Following this is historical fantasy. There are elements of this in Anderson's work, Lest Darkness Fall, the earliest Fafhrd & Gray Mouser story ("Adept's Gambit" is set in Tyre, not Lankhmar), some of Norton's fantasy work and most of the Swords Against Darkness stories. There are also elements of historical fantasy in Merritt's The Ship of Ishtar. Howard wrote historical fantasy as well.

Then there is modern fantasy. Burroughs (Tarzan and Pellucidar), Merritt, and the Lovecraft stories not set in the Dreamlands are all contemporary. So are Wellman's Silver John stories, or some of Howard's writing such as the El-Borak series.

Following this are the two flavors of future fantasy set on our earth. Post-apocalyptic works cover entries such as Norton's Daybreak 2250 AD, Lanier's Hiero's Journey, and St. Clair's Sign of the Labrys. Were that not enough, dying-earth works such as, well, The Dying Earth and World's End are set far, far in the future. This motif recurs in the Hawkmoon series by Moorcock and the Book of Swords by Saberhagen.

The next ring is the planetary stories, which any reader will know are dear to my heart. Burroughs and Brackett and Weinbaum all wrote compellingly of Mars. By a weird coincidence, neither the planetary work of Lin Carter (Jandar of Callisto) nor of R.E. Howard (Almuric), both set outside the Solar System, are mentioned in the Appendix.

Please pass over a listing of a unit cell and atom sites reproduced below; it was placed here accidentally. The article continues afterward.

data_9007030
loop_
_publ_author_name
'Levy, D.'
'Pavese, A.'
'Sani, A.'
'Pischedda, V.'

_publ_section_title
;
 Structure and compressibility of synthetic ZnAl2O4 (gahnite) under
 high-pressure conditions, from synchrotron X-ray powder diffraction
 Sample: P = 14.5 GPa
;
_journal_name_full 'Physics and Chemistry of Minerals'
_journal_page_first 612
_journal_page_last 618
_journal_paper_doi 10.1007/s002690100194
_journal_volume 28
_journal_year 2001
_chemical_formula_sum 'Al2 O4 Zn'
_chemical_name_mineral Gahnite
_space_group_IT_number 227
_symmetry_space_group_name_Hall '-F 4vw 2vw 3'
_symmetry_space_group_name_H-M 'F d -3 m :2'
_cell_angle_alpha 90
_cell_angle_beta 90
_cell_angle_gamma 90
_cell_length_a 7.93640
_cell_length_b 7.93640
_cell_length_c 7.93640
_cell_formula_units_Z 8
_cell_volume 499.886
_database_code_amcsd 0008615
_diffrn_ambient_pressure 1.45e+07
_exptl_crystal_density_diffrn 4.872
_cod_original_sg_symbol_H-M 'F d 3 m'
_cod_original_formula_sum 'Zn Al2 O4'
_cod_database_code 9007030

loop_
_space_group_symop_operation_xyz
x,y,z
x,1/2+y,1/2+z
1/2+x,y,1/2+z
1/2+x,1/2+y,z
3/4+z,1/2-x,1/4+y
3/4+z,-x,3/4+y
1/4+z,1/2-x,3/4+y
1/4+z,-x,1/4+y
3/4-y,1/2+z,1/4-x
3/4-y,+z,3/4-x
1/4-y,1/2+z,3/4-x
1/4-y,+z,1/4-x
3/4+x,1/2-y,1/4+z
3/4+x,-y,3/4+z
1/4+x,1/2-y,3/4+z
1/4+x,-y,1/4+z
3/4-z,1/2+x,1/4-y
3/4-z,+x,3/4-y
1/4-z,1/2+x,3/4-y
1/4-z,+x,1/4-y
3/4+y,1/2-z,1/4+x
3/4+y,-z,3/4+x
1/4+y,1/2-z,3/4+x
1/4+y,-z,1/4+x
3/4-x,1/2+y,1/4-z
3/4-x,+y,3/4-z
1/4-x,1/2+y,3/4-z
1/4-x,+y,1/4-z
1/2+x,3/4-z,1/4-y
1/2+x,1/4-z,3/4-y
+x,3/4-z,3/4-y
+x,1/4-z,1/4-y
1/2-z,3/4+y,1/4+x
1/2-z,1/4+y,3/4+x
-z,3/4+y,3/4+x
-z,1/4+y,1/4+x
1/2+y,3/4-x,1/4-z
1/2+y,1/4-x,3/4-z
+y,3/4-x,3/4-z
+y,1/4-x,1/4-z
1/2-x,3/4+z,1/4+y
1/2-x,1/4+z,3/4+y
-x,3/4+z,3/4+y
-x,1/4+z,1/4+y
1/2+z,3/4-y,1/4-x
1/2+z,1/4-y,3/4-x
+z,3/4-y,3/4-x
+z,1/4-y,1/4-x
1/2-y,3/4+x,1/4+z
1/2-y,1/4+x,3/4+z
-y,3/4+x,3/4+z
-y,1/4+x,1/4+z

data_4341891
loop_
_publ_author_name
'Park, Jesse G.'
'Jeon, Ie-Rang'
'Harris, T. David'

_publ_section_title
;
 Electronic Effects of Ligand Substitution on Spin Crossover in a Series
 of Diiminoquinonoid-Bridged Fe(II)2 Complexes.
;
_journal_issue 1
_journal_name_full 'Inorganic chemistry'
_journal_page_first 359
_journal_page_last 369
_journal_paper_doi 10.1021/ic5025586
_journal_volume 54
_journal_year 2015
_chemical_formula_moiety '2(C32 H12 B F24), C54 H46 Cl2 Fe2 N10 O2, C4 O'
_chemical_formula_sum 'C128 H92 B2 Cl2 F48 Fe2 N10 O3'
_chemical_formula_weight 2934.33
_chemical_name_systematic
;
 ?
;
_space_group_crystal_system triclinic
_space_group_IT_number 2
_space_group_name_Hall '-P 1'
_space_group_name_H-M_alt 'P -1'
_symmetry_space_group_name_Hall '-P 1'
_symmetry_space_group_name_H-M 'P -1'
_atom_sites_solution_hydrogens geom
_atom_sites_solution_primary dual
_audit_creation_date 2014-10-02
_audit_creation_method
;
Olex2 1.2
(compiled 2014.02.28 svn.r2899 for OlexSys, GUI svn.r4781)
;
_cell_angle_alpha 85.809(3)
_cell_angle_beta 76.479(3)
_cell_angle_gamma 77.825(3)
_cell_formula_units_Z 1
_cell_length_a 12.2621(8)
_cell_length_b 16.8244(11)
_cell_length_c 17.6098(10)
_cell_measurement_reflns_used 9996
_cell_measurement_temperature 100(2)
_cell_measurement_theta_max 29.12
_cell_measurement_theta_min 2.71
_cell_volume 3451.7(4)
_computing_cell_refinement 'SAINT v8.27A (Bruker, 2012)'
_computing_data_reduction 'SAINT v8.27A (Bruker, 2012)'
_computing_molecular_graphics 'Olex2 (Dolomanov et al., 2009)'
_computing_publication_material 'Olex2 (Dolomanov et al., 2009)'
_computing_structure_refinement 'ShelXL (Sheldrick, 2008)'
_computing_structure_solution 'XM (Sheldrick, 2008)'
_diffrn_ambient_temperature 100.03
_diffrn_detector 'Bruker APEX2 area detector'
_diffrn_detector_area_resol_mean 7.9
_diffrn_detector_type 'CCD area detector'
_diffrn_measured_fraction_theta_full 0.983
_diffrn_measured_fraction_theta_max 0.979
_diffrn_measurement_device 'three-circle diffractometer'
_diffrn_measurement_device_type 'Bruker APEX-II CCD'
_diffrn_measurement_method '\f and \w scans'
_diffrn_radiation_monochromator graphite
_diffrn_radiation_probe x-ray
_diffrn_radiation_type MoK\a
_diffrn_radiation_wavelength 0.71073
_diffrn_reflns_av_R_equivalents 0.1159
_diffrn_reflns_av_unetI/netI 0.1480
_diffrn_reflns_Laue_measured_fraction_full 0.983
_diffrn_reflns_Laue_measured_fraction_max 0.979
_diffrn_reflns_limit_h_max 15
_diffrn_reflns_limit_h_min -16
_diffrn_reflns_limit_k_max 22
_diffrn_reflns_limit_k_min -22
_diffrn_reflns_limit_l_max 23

The last group are set in worlds explicitly connected to our Earth. The fantasy world of Three Hearts and Three Lions, that of The Compleat Enchanter, the Elfland of The King of Elfland's Daughter, Leiber's Nehwon, Moorcock's Eternal Champion multiverse, the world of Blue Star are all at one time or another either sending people or ideas to our world.

Almost none of Appendix N is set in a "proper" separate fantasy world like those often seen in D&D. Yet the default assumption of so many games is exactly that, of a world disconnected from ours but somehow similar in major ways. At best there are hints that it is either a far-future post-apocalypse of our world or an antediluvian version of it.

This is a thing that bugs me the most about great chunks of D&D and similar fantasy. I don't think it's an accident that so much of this work keeps ties to our earth, whether for reasons of myth, or details, or a touch of irony. It's deeply weird that a game where, for instance, The Moon Pool is meant to be a significant influence, we so rarely see PCs like those in The Moon Pool, who are closer to Call of Cthulhu investigators than D&D PCs.